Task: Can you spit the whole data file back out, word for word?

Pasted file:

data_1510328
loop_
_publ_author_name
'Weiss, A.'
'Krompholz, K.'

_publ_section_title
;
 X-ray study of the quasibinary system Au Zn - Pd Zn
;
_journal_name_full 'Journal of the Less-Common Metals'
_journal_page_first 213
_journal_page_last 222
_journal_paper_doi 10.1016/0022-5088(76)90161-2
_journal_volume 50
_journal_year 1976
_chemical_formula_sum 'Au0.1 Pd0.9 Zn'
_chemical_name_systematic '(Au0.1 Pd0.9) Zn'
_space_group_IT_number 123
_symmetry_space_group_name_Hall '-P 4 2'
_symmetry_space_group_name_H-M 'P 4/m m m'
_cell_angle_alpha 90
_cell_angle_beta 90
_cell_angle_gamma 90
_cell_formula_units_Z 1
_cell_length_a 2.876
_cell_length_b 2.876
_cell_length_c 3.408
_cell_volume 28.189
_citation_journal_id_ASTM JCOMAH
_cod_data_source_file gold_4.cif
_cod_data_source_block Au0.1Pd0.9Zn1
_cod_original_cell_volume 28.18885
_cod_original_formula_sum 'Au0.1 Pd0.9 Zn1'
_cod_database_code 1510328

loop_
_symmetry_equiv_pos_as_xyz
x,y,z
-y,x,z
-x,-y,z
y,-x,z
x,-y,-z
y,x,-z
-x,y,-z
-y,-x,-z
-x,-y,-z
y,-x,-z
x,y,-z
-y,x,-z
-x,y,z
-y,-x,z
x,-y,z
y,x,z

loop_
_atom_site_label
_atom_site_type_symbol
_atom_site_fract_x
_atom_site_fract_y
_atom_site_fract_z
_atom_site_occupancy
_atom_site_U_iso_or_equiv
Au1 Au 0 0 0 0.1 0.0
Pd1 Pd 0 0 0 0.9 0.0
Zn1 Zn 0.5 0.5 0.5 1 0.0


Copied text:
data_1510328
loop_
_publ_author_name
'Weiss, A.'
'Krompholz, K.'

_publ_section_title
;
 X-ray study of the quasibinary system Au Zn - Pd Zn
;
_journal_name_full 'Journal of the Less-Common Metals'
_journal_page_first 213
_journal_page_last 222
_journal_paper_doi 10.1016/0022-5088(76)90161-2
_journal_volume 50
_journal_year 1976
_chemical_formula_sum 'Au0.1 Pd0.9 Zn'
_chemical_name_systematic '(Au0.1 Pd0.9) Zn'
_space_group_IT_number 123
_symmetry_space_group_name_Hall '-P 4 2'
_symmetry_space_group_name_H-M 'P 4/m m m'
_cell_angle_alpha 90
_cell_angle_beta 90
_cell_angle_gamma 90
_cell_formula_units_Z 1
_cell_length_a 2.876
_cell_length_b 2.876
_cell_length_c 3.408
_cell_volume 28.189
_citation_journal_id_ASTM JCOMAH
_cod_data_source_file gold_4.cif
_cod_data_source_block Au0.1Pd0.9Zn1
_cod_original_cell_volume 28.18885
_cod_original_formula_sum 'Au0.1 Pd0.9 Zn1'
_cod_database_code 1510328

loop_
_symmetry_equiv_pos_as_xyz
x,y,z
-y,x,z
-x,-y,z
y,-x,z
x,-y,-z
y,x,-z
-x,y,-z
-y,-x,-z
-x,-y,-z
y,-x,-z
x,y,-z
-y,x,-z
-x,y,z
-y,-x,z
x,-y,z
y,x,z

loop_
_atom_site_label
_atom_site_type_symbol
_atom_site_fract_x
_atom_site_fract_y
_atom_site_fract_z
_atom_site_occupancy
_atom_site_U_iso_or_equiv
Au1 Au 0 0 0 0.1 0.0
Pd1 Pd 0 0 0 0.9 0.0
Zn1 Zn 0.5 0.5 0.5 1 0.0